Remember that the employer needs to fill the position
It’s easy to be intimidated going into a job interview. The employer is the one setting up your interview and you’ll likely meet with several of their people.
“But they need to fill the job,” Buske said. “The employer is not the only person who has power in the interview.”
It’s not just about a company deciding if they like you, she said. The interviewee has value and is an important part of the process. A better way to think of the interview is as a learning experience for you to find out more and decide if you like the company and the position.
It’s also important to realize that if an employer offers you a job, accepting the offer isn’t always the right decision. For college students in particular, getting a job offer can be extremely exciting and the temptation is often to say yes to the first offer that comes along.
“Just because you interview somewhere, and maybe you interview and get a job offer, it doesn’t mean you have to say yes,” Buske said.
Ask thoughtful questions during the interview
Employers are often wary of someone in an interview who doesn’t have any questions. They might see it as a sign of disinterest or that you haven’t done your homework.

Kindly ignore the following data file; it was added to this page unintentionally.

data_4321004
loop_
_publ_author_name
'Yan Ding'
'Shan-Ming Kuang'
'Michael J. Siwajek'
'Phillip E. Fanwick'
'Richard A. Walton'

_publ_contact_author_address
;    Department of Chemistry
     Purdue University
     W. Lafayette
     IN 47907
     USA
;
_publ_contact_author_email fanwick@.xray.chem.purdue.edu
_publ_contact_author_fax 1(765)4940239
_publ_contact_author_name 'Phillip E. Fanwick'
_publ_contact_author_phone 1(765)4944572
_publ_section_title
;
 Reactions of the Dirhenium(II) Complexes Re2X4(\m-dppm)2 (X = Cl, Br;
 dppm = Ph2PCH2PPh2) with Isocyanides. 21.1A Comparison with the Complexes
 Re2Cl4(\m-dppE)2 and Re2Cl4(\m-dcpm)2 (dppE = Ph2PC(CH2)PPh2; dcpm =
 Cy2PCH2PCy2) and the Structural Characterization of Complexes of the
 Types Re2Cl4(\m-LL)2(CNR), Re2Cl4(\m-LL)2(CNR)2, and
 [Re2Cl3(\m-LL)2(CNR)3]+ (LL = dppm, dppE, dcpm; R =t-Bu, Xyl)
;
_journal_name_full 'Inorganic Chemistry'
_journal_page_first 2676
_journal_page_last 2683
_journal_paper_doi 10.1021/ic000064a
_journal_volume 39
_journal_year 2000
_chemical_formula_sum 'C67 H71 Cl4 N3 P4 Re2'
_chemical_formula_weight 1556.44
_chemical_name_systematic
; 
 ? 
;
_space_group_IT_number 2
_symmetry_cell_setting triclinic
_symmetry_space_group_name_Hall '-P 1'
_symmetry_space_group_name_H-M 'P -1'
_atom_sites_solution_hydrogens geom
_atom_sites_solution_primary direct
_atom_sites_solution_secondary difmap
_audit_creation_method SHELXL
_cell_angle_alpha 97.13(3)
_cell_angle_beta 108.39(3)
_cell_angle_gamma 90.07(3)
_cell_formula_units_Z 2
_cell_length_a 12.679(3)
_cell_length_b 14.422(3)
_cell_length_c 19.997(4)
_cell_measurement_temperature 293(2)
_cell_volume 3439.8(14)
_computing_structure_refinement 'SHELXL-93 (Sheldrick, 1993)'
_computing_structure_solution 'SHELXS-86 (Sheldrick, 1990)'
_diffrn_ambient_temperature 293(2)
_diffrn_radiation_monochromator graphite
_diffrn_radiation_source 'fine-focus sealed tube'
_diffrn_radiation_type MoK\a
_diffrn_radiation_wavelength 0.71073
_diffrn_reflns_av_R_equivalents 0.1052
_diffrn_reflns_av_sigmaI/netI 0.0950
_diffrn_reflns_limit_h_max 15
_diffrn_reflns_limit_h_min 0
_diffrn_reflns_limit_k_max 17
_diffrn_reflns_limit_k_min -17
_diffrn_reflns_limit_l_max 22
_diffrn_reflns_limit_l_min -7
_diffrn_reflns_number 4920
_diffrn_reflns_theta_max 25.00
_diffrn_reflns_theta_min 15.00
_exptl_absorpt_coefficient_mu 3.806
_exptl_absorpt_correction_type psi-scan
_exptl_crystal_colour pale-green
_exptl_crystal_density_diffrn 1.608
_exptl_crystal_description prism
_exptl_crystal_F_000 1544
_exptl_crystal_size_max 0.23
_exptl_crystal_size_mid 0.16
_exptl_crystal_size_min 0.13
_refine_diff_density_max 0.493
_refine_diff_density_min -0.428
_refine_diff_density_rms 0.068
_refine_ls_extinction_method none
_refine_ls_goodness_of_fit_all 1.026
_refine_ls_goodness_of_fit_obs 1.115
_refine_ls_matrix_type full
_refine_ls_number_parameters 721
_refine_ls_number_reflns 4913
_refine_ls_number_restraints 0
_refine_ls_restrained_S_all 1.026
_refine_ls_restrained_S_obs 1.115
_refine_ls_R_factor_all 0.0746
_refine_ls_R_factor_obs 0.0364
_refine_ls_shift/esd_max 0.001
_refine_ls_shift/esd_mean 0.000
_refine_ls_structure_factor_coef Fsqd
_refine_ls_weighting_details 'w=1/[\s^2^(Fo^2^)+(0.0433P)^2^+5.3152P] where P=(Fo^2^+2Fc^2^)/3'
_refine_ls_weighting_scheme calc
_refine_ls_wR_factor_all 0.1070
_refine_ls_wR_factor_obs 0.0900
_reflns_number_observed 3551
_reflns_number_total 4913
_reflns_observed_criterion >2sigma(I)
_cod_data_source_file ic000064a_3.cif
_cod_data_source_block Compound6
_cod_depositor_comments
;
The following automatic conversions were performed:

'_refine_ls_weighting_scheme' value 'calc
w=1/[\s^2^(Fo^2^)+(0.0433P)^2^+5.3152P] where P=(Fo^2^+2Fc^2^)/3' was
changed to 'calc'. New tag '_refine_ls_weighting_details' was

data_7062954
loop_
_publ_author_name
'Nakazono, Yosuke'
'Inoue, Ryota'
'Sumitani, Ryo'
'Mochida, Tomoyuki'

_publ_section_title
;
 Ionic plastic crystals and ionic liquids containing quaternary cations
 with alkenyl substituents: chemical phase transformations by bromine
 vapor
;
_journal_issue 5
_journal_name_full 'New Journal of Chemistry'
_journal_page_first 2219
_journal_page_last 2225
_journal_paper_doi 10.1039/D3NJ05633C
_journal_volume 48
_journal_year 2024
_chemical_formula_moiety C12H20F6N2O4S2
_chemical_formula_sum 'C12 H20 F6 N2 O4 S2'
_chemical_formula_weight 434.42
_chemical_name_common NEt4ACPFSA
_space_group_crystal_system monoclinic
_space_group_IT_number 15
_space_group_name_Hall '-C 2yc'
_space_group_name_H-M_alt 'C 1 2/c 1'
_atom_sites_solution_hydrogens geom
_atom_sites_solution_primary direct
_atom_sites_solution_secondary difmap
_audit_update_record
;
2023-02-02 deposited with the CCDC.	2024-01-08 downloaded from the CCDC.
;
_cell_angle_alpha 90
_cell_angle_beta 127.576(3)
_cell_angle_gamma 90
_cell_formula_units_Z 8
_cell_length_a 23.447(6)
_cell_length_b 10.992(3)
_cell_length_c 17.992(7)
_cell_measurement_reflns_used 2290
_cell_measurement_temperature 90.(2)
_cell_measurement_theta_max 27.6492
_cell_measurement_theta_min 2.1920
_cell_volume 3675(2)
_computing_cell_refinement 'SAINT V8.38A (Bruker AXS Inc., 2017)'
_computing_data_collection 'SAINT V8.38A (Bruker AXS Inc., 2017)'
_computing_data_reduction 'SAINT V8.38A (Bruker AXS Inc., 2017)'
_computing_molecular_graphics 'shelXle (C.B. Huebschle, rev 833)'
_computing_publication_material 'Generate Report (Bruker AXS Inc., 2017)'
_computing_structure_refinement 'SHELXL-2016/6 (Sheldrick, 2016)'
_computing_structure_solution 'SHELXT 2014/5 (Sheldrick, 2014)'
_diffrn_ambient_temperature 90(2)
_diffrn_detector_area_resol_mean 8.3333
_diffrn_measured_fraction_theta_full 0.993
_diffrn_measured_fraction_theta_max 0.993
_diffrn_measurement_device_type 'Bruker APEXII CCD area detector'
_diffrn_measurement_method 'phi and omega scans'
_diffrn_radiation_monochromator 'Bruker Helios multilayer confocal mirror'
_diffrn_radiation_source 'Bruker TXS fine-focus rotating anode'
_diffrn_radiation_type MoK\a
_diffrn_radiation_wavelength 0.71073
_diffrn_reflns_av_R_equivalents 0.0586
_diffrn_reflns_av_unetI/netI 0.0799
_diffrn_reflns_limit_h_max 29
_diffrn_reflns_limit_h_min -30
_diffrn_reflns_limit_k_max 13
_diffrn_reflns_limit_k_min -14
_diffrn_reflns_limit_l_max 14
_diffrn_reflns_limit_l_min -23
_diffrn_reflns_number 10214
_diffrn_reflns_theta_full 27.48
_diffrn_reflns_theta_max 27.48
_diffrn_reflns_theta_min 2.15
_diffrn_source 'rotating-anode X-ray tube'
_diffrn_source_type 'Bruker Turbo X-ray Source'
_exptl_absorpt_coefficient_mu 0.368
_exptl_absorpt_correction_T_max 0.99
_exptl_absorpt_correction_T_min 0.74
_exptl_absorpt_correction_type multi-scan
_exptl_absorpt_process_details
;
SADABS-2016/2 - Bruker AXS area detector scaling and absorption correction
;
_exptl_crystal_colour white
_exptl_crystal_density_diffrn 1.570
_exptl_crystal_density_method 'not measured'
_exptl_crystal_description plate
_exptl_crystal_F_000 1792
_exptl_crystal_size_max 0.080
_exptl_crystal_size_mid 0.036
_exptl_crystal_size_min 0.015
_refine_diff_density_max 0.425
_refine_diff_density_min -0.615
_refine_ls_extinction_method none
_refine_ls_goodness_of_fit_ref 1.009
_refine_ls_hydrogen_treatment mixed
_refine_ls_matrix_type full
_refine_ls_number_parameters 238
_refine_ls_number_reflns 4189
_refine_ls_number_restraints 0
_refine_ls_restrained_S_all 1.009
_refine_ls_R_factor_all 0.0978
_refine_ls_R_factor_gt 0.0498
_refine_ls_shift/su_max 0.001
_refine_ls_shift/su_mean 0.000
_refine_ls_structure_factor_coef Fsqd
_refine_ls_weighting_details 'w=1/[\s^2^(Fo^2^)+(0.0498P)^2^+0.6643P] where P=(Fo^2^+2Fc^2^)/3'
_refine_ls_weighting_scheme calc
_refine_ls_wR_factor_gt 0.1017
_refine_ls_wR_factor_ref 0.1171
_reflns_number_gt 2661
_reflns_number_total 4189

Asking thoughtful questions is a great way to show a company that you’re interested in them, Buske said, and it will help you make an informed decision. She recommends giving some thought to the things that are important to you and asking about them during the interview.
Suggestions include asking about the company’s long-term plans and, for college graduates, asking how they plan to train you for the position and help you grow in your new role.
Salary is an important consideration, but the time to talk about salary is generally when there’s a job offer on the table, Buske said. Asking about salary right off the bat could give an employer the impression that you’re only there for the money.
“You want them to really like you before you put your foot down on salary,” Buske said. “At that point they’re already envisioning you in their company.”
End on a positive note and be persistent
Ending an interview can be awkward. A handshake is common but don’t worry if your interviewers skip it. The most important thing when leaving an interview is to thank everyone for their time.
Also, remember that looking for a job is a process and getting a no doesn’t mean you’ve failed.
“Because you could have been candidate number two and they’re not going to tell you that,” Buske said. “You could have done everything right.”
People get better at interviewing with experience. If you find yourself continuing to struggle, practice as much as possible. Some people like to write out questions and answers, others prefer to talk things through with family members.
Buske said a career coach can be a tremendous resource and provide better feedback during mock interviews. Most colleges also make a career services center available to students. Take advantage of that resource. And don’t give up.
“Getting a job is a journey,” Buske said. “You’ve got to keep going even when it’s hard.”